via – Cottage Country Now
The Rotary Bursary Endowment Fund has been given the most generous of gifts, and also a challenge for the community for the next year.
Members of the local Rotary club’s endowment fund were thrilled to receive a $200,000 anonymous donation with a catch that will hopefully further boost the program that gave out its first bursaries in 2011.
“The task for the citizens of the town is now to find $200,000 in donations to match this amount before April 1st of 2013,” explained the fund’s chair, Ken Little. “This is another anonymous couple who share the vision of helping underprivileged children in our community who want a college or university education.”
The anonymous donors hope the community will match their donation within the next year, but have left no other caveats, making it possible for any local or out-of-town person, business, industry or government to support the fund-matching effort.
It is already the second major anonymous donation to the fund this year, with Little receiving a $100,000 private injection in late February.
He said in the little more than two years the fund has existed, started with a $50,000 commitment from the Gravenhurst Rotary Club, some $330,000 has been realized.
He pointed out if the club is able to generate the $200,000 in matching funds before next spring, that would represent three-quarters of a million dollars raised in that short time. Any funds not matched for the $200,000 donation will be returned, so Little said he hopes people will be equally generous.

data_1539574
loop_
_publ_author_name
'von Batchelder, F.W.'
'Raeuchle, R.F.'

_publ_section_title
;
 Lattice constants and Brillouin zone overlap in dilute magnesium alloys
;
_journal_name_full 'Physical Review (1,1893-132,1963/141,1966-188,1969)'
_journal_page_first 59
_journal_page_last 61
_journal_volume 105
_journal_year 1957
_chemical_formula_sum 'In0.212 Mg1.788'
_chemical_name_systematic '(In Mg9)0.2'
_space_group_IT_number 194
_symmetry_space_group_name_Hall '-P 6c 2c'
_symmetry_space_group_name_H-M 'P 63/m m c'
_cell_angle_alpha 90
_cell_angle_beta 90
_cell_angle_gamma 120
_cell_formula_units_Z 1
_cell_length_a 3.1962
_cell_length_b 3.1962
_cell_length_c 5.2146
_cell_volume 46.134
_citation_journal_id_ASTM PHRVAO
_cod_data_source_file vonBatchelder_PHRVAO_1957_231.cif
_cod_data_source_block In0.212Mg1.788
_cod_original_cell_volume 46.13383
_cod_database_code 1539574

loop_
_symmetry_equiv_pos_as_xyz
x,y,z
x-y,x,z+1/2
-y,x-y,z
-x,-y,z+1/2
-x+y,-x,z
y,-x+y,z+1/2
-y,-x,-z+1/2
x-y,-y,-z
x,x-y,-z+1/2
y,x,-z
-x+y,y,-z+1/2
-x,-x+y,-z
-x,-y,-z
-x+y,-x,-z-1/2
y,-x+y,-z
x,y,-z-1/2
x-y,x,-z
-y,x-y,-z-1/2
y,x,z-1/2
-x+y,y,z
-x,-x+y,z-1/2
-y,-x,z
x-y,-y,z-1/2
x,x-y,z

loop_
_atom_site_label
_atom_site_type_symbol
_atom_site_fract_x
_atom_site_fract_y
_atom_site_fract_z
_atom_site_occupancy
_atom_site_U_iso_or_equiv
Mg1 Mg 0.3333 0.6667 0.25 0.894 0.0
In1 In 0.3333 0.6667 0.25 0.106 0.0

“If our town’s endowment fund continues to grow at the present rate we will give families in Gravenhurst a higher expectation of their child, and every child hope for a better education,” Little said. “It takes a community to raise a child; for Gravenhurst, as a community, to abandon children who need help when their families cannot help them is just being irresponsible. It is doubly irresponsible if our residents have the means to help and still turn our backs.”
Bursaries are awarded for a variety of reasons, all based on need, and not at all on a youth’s grades. Only the investment income in interest or dividends is given out from an endowment fund to retain a growing principal base.
“If the town’s endowment fund can leverage the matching donations to its full benefit, in 2013 our graduating children will have bursaries between $20,000 and $40,000; every year thereafter our town’s needy families and their children will benefit more and more substantially,” Little said. “With each passing year we hope our town can eventually provide an opportunity for every child with his or her post-secondary education.”